All of this helps one to be ready in case you find yourself lost during a hiking trip, needing to wait out the aftermath of a natural disaster at home, or needing to flee for your life. And you never know when the paragons of panic, our national media, may initiate bedlam by elevating a passing disease to apocalyptic proportions. It could happen. Mental preparedness, physical readiness and a stock of the necessities all help to make sure one returns to civilization healthy and alive but their true benefit is, again, mental. The confidence that comes with having taken time for these in advance helps one to focus as things fall apart, imbuing the prepared with the confidence to conquer panic. That mental stability is paramount in the toughest times.
Personal experience, some good, some bad, has helped to re-enforce the idea that it’s usually panic that endangers people, more than their extreme circumstances. While panicking, one loses sight of opportunities to make the situation better in a desperate surge to escape. While panicking, one cannot fight. Losing one’s composure will also lose the respect of a group who’s looking up to you if you’re in a leadership role. Incidentally, the few animals who can threaten your life in the North American wilds are adept at sensing panic, I’m convinced. I usually deal with bears that don’t leave immediately by sitting down and talking to them about their intentions.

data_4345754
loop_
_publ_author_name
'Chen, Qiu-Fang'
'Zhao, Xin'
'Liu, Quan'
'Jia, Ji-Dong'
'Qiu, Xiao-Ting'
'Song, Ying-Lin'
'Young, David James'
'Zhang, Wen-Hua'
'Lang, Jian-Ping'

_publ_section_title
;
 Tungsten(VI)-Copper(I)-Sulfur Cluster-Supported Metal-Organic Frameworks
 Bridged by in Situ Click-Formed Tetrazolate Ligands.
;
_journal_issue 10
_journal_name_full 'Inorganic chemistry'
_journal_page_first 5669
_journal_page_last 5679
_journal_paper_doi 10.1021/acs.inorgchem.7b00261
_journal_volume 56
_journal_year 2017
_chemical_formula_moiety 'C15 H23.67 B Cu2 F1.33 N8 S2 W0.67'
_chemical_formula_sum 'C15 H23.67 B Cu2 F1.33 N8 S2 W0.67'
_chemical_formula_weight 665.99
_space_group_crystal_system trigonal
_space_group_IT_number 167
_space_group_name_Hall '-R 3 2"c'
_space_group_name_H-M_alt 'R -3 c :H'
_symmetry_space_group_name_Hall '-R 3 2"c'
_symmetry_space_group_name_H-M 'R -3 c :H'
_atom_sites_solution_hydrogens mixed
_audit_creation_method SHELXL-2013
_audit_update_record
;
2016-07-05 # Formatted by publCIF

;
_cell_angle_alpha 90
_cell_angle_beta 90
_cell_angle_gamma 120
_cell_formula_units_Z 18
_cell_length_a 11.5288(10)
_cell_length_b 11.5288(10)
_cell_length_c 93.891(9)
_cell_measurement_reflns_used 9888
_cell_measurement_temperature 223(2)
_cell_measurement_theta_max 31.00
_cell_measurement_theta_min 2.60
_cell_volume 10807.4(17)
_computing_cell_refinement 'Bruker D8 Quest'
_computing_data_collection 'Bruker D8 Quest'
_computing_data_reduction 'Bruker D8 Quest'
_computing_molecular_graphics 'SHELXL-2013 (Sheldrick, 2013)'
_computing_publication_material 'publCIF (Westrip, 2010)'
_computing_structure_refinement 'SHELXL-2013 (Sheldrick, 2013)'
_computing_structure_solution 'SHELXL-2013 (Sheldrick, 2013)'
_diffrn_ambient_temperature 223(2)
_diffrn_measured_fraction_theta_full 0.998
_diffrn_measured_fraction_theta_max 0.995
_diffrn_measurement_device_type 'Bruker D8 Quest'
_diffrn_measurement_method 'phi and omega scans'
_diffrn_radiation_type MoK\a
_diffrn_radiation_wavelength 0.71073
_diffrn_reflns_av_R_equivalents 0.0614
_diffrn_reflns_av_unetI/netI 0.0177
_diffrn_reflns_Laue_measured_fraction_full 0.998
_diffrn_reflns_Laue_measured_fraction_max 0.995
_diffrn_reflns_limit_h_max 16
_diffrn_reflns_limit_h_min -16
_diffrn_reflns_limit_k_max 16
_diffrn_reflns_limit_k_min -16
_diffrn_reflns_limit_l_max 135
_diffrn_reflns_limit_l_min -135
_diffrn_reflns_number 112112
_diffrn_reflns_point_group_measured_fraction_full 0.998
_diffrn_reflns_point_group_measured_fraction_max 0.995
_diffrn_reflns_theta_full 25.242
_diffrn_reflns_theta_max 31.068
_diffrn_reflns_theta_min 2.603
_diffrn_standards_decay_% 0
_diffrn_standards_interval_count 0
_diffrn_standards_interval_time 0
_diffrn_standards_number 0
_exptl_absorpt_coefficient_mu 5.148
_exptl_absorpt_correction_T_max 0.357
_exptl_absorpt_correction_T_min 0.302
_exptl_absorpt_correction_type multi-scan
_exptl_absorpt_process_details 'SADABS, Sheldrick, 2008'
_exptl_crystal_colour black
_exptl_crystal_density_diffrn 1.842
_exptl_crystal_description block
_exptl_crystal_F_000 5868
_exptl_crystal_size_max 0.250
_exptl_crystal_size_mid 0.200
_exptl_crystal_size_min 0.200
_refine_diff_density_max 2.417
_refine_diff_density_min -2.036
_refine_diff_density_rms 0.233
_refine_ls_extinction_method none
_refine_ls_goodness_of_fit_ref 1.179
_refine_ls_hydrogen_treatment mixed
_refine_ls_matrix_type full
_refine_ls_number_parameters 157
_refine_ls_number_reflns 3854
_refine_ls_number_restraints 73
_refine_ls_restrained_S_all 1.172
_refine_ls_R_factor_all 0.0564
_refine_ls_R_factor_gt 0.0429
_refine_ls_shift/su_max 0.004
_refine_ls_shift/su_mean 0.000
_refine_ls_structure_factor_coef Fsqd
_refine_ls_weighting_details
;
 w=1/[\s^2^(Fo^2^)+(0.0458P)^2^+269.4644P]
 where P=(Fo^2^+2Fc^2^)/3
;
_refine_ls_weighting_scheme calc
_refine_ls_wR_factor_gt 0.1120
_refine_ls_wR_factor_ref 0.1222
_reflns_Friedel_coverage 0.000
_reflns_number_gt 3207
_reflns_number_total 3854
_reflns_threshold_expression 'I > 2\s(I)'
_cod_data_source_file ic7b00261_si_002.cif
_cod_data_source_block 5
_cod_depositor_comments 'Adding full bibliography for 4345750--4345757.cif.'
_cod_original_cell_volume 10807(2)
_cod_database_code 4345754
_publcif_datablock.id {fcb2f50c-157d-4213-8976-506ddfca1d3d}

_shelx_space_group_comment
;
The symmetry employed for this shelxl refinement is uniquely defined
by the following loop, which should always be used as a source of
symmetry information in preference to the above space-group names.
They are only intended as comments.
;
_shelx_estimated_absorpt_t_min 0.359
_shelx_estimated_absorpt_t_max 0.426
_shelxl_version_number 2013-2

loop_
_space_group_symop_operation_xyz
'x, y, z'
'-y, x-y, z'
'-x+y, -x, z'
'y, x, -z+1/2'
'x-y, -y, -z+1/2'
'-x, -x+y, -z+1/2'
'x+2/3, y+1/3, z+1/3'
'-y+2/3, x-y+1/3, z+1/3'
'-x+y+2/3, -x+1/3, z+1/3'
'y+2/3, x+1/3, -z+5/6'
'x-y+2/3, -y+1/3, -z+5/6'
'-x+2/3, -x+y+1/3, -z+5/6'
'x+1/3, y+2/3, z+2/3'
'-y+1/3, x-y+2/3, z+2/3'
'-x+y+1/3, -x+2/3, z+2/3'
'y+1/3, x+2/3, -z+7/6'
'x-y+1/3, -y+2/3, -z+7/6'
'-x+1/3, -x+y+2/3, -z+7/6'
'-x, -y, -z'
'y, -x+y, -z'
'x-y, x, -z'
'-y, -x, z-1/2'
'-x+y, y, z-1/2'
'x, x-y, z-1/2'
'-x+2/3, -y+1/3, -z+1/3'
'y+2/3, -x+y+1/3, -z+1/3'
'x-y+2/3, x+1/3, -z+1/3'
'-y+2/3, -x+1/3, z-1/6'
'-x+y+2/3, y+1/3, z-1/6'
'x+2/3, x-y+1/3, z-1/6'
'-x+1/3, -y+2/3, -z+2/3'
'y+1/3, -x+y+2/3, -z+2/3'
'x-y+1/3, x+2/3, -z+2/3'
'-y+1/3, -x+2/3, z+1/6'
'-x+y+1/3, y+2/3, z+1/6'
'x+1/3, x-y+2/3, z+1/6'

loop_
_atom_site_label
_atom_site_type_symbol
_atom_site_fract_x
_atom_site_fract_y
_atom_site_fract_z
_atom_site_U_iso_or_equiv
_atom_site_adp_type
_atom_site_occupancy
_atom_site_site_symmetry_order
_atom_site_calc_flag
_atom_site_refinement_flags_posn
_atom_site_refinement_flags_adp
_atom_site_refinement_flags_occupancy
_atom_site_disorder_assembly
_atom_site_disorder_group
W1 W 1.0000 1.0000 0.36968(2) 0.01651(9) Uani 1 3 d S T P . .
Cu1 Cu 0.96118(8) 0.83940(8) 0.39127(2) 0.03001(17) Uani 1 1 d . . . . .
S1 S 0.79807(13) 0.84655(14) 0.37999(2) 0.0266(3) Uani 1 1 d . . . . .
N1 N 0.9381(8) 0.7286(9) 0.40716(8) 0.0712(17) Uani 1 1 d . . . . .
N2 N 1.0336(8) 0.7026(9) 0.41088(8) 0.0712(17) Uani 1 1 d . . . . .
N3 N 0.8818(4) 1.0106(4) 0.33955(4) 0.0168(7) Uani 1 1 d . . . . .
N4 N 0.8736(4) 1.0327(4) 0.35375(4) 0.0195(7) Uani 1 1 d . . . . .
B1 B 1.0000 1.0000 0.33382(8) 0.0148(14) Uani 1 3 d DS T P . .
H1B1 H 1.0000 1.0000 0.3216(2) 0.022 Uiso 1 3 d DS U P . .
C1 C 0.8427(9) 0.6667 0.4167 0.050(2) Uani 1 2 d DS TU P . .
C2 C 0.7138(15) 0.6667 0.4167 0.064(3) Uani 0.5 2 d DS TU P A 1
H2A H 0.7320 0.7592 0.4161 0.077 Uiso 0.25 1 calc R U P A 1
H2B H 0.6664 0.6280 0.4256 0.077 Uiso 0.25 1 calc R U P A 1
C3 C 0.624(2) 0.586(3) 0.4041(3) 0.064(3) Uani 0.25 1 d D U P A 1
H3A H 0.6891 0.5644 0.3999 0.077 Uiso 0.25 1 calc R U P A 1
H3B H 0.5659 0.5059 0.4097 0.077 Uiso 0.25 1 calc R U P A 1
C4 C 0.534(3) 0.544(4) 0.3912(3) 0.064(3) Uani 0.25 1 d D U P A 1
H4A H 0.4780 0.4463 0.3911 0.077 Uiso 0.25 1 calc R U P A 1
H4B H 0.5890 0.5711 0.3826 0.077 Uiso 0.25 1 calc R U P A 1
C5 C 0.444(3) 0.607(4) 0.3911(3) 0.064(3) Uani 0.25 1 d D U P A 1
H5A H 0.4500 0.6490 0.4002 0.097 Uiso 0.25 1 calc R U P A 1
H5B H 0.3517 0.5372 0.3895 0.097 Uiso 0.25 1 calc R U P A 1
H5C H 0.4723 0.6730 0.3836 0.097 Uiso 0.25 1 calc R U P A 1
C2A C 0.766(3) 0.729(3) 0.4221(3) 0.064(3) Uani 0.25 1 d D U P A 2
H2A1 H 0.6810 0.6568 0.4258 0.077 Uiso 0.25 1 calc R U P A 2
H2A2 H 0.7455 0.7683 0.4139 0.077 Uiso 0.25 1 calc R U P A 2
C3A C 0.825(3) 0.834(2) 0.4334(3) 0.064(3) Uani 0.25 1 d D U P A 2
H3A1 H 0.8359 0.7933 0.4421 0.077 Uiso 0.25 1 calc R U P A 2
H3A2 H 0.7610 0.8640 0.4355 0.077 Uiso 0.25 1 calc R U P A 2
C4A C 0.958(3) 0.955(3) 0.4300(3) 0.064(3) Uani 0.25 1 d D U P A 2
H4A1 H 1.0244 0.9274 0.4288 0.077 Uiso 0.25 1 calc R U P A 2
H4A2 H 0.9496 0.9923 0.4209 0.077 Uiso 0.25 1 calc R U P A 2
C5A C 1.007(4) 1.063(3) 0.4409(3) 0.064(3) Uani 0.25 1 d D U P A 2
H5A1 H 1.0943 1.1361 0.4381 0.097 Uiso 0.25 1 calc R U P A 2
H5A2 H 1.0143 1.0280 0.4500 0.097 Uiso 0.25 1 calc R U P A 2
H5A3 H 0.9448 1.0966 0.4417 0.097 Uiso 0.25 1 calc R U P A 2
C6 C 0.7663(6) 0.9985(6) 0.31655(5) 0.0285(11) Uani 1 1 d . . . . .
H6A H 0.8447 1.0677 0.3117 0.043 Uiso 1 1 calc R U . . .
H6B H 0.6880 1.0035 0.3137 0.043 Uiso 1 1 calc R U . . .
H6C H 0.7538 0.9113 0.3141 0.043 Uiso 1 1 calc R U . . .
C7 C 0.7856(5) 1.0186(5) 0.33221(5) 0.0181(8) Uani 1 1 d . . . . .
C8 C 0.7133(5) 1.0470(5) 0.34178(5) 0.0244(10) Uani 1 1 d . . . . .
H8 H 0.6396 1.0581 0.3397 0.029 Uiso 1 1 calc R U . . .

I panicked once taking a touring kayak down a rain-swollen branch of the Penobscot River in western Maine. After sizing up a terrible, thunderous rapid, I jumped in and was immediately thrust in a direction I hadn’t expected. I panicked and the boat flipped, ejecting me except for a foot which remained attached to the boat. The few minutes that followed were probably as close as I’ve come to being killed by nature. And I’ve gone on wondering how that gorge might have gone if I could have kept my cool.
Of course, there’s a very relevant reason I’m talking about panic and preparedness today. I think the same principles hold for the situation we find ourselves in today with a virus that’s ripping through some of our cities and even showing up in the countryside here and there. No good can come from panic. Take a deep breath maybe and first realize that the same television and internet outlets that are always invested in sensationalism are doing what they do best: showing the worst-case scenarios and keeping you glued to the set. Maybe turn it off – a radical proposal for radical times.